Though we know that the Moon was formed not long after the 4.54-billion-year-old Earth the precise time of its origin is a subject of constant research. A new study suggests the Moon may have actually formed 4.46 billion years ago, 40 million years earlier than we thought.
The leading theory for the Moon’s formation is the “giant impact hypothesis”. It suggests that Theia, a Mars-sized planet, collided with a young, growing Earth 4.5 billion years ago. This launched huge cloud of debris and molten rock into space, which coalesced through gravity and formed the Moon. At this stage, its surface was completely molten, and is referred to as the Lunar Magma Ocean.
The leading theory for the Moon’s formation is the “giant impact hypothesis”. It suggests that Theia, a Mars-sized planet, collided with a young, growing Earth 4.5 billion years ago.
As the Moon’s magma surface cooled and solidified over time, crystals called zircons formed. They are chemically inert and made of silicon, and have been able to survive on the Moon for billions of years. They are the oldest known solids formed after the Giant Impact.
It was these zircon crystals that were brought back to Earth in lunar rock samples by the Apollo 17 mission in 1972. Our understanding of the crystal has allowed us to analyse these samples to determine their age and date the Moon’s earliest moments.
When forming, the zircon mineral incorporates uranium atoms into its crystal structure but excludes lead. Over time, since uranium is radioactive, it will decay into lead at a well-characterised rate, such that older zircon crystal samples contain more lead. The ratio of lead to uranium in a sample can thus be used to determine the sample’s age.
The new study, published in the journal Geochemical Perspectives Letters, re-analysed a lunar rock sample using a different technique. Led by Jennika Greer, a global team of scientists working with the lab of Philipp Heck at the University of Chicago used Atom Probe Tomography (APT), which uses a beam of charged particles to sharpen a piece of the lunar sample into a point using a focused ion beam microscope. UV lasers are then used to evaporate atoms from the surface of the point, which are then accelerated into a mass spectrometer. How fast the atoms move in the spectrometer tells us how heavy they are, indicating what they’re made of, and enabled the researchers to determine the sample’s uranium-to-lead ratio.
APT also allowed the researchers to closely look at the makeup and position of the lead atoms in the sample, which demonstrates whether they resulted from radioactive decay or were just there by chance. This has allowed them to improve upon a 2021 study, where mass spectrometry was also used but couldn’t differentiate between these two types of lead sample involved.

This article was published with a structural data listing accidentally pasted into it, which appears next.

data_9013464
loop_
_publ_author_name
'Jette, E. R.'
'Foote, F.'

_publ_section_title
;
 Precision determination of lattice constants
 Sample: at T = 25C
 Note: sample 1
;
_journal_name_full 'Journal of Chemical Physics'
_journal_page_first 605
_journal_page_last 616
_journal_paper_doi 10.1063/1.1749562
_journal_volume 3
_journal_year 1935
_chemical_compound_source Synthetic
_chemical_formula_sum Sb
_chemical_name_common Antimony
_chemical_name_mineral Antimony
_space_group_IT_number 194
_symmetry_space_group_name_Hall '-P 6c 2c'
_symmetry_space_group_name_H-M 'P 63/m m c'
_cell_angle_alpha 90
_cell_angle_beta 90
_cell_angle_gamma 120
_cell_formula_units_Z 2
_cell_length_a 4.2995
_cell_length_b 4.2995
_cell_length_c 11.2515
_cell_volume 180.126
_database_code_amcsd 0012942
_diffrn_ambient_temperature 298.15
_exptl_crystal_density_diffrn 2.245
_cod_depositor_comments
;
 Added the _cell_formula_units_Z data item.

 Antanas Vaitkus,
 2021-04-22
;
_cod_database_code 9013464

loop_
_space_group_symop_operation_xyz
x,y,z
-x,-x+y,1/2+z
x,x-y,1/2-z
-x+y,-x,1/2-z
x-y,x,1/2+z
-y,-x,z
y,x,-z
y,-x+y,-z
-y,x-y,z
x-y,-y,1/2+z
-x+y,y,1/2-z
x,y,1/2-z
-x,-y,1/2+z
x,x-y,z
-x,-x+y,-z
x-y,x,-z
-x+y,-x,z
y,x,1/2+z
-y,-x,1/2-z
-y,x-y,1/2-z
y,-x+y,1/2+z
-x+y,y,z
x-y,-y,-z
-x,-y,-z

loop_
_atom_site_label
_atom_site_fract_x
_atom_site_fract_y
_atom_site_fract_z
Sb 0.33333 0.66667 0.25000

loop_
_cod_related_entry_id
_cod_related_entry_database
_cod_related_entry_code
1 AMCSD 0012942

This sample was dated at 4.46 billion years old. The Moon must be at least as old as this zircon, so this data outlines its minimum age. This means we can suggest a narrower age range of the Moon, of around 50 million years, when the Moon would have formed and solidified. Heck even suggests that some lunar samples from the Apollo 17 mission could be older than this sample, meaning we may be able to anchor the Moon’s formation more confidently in time.
Heck even suggests that some lunar samples from the Apollo 17 mission could be older than this sample, meaning we may be able to anchor the Moon’s formation more confidently in time.
What do these discoveries mean?
Life on Earth is unequivocally tied to the Moon, as the planet and its satellite have developed together. The theorised Giant Impact caused the complete reshaping of Earth’s surface, and the early Moon likely exhibited intense gravitational effects on Earth. Additionally, this collision likely stabilised Earth’s self-rotational axis, which is required to maintain stable climatic conditions, providing a more favourable environment for the evolution and continuation of life.
Just as the gravitational force from the Moon helped shape Earth as we see it today, so did life itself. Internal heat from Earth’s initial formation powered volcanos, which released gases into Earth’s atmosphere. Primitive life developed in these extreme conditions, but through their slow evolution, they began to transform Earth’s surface into something more familiar. Oxygen produced by the very first photosynthesisers increased over time, allowing for the evolution of more oxygen-dependent organisms. This turned Earth’s pre-historic, more toxic atmosphere into something more hospitable for the life of today. With these stable climatic conditions, more and more complex life was able to evolve, shaping the Earth, just as heat and gravity—and the Moon—did in its early history.
The Moon influences Earth even today, for instance, controlling our tides. This occurs since the gravitational pull of the Moon creates tidal bulges on Earth, where areas of water on Earth become raised. The movement of Earth beneath these tidal bulges, as it rotates on its axis, causes sea levels to rise and fall. These tides have proved important in the evolution of life on Earth, by forming dynamic environments, facilitating the mixing of nutrients, and enabling the establishment of ecosystems.
‘When you know how old something is, you can better understand what has happened to it in its history.’Jennika Greer
Jennika Greer, lead author of this new study, argued that ‘when you know how old something is, you can better understand what has happened to it in its history’. Furthermore, it might also help us to understand Earth better. Getting to a more accurate time of the Moon’s formation means we can better approximate the timing of events during the formation of early Earth. As well as helping us understand how other moons might form around planets beyond our Solar System, it might equally allow us to better understand this planet we call home.